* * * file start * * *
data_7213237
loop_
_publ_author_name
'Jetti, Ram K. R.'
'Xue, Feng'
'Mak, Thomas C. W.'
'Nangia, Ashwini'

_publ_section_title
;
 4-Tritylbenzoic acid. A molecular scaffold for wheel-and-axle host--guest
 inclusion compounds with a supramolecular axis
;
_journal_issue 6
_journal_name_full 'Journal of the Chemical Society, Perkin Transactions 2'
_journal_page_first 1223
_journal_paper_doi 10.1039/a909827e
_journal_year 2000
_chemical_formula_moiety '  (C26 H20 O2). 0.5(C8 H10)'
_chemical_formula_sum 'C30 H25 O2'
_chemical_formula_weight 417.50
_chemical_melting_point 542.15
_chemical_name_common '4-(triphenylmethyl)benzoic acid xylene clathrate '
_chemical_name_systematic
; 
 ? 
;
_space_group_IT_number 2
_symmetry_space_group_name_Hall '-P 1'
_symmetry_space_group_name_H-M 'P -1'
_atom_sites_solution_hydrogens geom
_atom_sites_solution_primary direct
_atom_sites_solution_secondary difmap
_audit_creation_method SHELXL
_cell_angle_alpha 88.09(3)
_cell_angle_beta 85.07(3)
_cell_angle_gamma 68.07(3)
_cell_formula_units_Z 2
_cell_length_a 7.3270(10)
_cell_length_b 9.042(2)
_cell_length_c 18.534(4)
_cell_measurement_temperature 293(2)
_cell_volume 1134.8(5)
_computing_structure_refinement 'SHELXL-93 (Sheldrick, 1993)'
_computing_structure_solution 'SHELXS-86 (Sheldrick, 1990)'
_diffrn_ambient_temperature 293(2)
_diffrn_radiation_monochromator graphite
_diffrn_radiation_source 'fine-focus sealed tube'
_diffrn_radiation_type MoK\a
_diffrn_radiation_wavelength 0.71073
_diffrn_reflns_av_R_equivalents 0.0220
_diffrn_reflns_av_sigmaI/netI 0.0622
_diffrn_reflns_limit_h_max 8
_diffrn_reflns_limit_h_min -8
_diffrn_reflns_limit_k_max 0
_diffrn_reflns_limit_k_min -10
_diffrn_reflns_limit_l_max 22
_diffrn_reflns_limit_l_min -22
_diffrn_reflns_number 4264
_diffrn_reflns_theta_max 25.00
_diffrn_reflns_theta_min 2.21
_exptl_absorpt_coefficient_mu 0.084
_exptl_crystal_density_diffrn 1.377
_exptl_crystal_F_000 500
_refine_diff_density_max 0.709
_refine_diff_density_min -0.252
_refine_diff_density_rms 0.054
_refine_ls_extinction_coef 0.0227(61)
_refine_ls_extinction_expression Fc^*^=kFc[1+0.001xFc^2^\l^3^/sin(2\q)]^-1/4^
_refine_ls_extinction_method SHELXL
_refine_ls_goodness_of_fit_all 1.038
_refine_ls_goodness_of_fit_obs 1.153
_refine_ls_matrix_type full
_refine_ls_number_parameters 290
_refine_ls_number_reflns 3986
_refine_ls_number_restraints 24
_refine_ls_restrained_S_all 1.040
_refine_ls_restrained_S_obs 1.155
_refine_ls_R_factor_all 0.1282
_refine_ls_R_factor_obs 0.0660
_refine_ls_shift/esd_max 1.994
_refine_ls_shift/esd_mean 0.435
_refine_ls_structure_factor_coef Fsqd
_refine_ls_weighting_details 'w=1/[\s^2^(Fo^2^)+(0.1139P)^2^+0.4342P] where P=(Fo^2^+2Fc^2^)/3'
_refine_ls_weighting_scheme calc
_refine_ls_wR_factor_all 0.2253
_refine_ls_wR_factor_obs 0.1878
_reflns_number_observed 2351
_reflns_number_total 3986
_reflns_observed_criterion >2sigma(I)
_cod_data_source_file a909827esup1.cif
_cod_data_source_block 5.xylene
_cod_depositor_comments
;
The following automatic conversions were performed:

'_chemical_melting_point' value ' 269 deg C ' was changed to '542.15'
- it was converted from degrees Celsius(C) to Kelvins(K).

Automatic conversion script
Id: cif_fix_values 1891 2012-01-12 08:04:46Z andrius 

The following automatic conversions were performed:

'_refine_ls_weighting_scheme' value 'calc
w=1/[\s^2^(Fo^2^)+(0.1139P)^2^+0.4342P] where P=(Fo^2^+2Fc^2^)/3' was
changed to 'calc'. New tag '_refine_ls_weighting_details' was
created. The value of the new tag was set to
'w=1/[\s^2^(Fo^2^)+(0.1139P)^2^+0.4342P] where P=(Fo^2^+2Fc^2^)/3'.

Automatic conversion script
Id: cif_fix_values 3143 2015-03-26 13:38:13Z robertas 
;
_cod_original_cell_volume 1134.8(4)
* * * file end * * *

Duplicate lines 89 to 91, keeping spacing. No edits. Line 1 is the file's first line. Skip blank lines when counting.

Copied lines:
_reflns_observed_criterion >2sigma(I)
_cod_data_source_file a909827esup1.cif
_cod_data_source_block 5.xylene